A shifting strategy for dynamic channel assignment under spatially varying demand
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A Shifting Strategy for Dynamic Channel Assignment under Spatially Varying Demand. Harish Rathi Advisors: Prof. Karen Daniels, Prof. Kavitha Chandra Center for Advanced Computation and Telecommunications University of Massachusetts Lowell. Problem Statement.

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A shifting strategy for dynamic channel assignment under spatially varying demand

A Shifting Strategy for Dynamic Channel Assignment under Spatially Varying Demand

Harish Rathi

Advisors: Prof. Karen Daniels, Prof. Kavitha Chandra

Center for Advanced Computation and Telecommunications

University of Massachusetts Lowell


Problem statement
Problem Statement Spatially Varying Demand

  • Wireless communication will increasingly rely on systems that provide optimal performance

    • Number of channels required

  • Assign channels to cells such that minimum number of channels are used while satisfying demand and cumulative co-channel interference constraints.

    • Cumulative interference threshold

    • Reuse distance

  • A method is needed which can optimize resources and maximize performance

    • Dynamic Channel Assignment (DCA)

  • Example

  • Each color represents a unique channel

  • 5 different channels required to satisfy the demand

  • No channel repetition within any 2 x 2 square


High level approach
High-Level Approach Spatially Varying Demand

  • Generate demand

  • Bounds on minimum number of channels required to satisfy demand and cumulative co-channel interference constraints:

    • Lower: (assuming reuse distance = r)

      • r x r sized cell group

      • (r+1) x (r+1) sized cell group (Integer Programming solution)

    • Upper: based on Core Integer Programming (CIP) model

      • To avoid expense of solving full CIP, solve:

        • small sub-problems

        • highly constrained formulations

      • SHIFT-IP: Attempts to assemble a provably optimal solution for the entire cellular system using optimal solutions generated for sub-regions whose size is related to the reuse distance r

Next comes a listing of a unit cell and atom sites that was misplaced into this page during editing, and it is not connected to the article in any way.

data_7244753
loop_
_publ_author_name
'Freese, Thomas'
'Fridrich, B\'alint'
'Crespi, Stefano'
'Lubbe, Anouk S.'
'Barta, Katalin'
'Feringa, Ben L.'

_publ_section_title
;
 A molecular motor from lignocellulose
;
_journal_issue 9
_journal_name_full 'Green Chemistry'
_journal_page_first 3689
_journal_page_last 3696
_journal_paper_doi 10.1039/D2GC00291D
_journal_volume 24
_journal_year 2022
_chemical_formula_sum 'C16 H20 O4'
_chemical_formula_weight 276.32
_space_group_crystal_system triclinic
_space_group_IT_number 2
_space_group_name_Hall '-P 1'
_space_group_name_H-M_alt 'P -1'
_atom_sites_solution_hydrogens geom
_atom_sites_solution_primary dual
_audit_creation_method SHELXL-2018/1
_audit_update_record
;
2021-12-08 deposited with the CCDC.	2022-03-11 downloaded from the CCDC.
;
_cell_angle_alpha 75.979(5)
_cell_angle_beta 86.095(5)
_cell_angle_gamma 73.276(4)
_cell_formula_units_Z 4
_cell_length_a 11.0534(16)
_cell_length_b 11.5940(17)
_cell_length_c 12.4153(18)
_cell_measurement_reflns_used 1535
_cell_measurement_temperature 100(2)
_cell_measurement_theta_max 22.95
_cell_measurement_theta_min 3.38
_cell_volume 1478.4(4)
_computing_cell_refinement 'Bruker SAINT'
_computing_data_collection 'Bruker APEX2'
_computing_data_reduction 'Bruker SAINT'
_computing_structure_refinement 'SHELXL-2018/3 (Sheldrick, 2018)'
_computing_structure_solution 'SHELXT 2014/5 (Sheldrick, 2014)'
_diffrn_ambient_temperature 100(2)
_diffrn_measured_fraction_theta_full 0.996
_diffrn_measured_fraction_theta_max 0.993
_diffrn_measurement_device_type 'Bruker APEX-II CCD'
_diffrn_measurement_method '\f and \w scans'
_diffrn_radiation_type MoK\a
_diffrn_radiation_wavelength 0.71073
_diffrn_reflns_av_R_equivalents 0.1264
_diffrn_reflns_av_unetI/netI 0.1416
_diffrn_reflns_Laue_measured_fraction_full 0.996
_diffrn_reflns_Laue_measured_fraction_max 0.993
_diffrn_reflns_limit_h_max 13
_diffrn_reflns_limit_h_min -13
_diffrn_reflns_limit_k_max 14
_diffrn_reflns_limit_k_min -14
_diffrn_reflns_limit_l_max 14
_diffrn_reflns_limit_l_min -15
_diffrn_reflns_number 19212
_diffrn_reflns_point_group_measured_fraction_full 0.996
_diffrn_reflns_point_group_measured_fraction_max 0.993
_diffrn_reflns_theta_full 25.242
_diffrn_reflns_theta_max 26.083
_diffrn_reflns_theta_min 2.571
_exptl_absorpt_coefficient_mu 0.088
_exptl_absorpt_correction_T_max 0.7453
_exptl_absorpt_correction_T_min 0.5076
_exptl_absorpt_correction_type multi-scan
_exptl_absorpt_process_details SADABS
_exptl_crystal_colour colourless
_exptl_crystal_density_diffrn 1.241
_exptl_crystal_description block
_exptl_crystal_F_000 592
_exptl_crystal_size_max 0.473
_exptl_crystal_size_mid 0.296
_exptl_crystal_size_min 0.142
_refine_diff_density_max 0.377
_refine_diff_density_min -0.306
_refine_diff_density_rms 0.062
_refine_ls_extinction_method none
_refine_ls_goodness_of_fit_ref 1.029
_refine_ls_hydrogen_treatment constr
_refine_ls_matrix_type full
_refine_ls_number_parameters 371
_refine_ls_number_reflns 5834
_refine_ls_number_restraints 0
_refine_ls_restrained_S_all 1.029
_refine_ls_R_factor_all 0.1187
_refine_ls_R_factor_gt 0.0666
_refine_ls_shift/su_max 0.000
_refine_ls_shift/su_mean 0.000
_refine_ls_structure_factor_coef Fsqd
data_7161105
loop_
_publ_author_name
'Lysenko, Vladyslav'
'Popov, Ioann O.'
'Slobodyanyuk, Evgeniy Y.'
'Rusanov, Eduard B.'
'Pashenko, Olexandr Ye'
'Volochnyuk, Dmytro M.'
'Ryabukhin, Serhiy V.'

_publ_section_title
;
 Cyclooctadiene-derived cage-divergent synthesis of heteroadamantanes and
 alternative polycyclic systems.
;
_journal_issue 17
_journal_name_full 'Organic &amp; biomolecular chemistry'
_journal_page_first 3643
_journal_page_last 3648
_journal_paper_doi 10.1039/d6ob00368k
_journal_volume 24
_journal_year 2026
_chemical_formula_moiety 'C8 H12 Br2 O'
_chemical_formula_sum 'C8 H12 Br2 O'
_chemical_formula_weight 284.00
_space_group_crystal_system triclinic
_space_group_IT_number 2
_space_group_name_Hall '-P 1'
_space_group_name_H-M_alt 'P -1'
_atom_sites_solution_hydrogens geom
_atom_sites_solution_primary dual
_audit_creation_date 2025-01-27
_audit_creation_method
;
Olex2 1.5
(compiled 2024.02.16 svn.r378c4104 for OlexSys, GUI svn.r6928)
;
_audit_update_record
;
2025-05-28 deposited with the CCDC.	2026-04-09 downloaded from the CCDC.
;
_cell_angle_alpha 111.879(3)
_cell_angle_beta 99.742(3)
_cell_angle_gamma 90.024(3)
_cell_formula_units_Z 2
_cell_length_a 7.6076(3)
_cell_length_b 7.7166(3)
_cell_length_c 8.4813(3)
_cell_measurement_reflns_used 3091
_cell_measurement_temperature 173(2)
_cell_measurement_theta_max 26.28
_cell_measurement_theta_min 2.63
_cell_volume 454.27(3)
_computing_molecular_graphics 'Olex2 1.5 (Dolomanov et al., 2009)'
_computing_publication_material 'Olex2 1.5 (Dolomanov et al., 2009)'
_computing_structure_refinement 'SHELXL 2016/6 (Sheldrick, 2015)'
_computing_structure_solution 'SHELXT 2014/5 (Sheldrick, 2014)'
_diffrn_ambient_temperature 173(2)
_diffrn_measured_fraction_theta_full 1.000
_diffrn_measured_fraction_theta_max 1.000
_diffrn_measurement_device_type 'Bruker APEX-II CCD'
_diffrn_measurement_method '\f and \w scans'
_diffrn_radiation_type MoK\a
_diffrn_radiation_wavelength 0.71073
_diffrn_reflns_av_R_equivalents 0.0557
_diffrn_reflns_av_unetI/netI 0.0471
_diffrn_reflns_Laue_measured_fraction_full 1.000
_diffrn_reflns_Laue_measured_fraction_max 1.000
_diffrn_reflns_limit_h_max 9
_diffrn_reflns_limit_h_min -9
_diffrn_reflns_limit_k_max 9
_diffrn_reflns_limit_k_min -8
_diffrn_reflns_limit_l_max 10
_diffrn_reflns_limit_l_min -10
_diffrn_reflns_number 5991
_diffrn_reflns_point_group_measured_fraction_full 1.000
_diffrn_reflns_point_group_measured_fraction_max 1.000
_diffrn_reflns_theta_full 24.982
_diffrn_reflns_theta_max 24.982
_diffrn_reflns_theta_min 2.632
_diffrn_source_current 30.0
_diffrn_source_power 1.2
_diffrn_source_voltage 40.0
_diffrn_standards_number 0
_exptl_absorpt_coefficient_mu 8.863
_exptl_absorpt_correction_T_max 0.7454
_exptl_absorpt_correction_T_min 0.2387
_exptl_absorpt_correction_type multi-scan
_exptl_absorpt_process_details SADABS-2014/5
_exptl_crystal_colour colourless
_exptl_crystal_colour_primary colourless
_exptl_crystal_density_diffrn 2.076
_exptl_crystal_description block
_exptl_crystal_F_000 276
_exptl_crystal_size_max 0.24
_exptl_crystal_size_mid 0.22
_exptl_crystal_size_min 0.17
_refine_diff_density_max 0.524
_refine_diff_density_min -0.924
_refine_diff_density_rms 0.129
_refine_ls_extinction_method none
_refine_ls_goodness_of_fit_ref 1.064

• GREEDY-IP: Uses the CIP formulation iteratively by augmenting local solutions to an ordered list of ascending demand values

        • used if SHIFT-IP does not find an optimal solution


Demand
Demand Spatially Varying Demand

  • Cells generate constant demand (Typec) and variable demand (Typev) in time

  • The Typev cells demand channels according to a two state (on-off) Markov chain

    • In the “on” state, the channel demand is set to one and zero otherwise

    • Constantdemand cells, Typec, have 0 demand

  • Typev cells are distributed in space, characterized by a Bernoulli distribution with probability pv

    • pv governs the occurrence of Typev cells

    • cmax: max. number of cells, Nv: number of Typev cells


Co channel interference
Co-Channel Interference Spatially Varying Demand

  • Cumulative signal strength ratio cannot be below a threshold value of B. This keeps co-channel interference at an acceptable level.

    • Produces a non-linear constraint

  • Minimum reuse distance r and can be used to calculate minimum B

    •  is path loss exponent

  • Prevents two cells within reuse distance r from using same channels

Cj

Ci


CORE-IP (CIP) [Liu01] Spatially Varying Demand

Assignment variable 

Usage variable 

Objective function 

Demand constraint 

Usage constraint 

Co-channel Interference constraint 


Shift ip
SHIFT-IP Spatially Varying Demand

  • Decompose the cellular system into disjoint (r+1)x(r+1) sized groups of cells ordered by non-increasing demand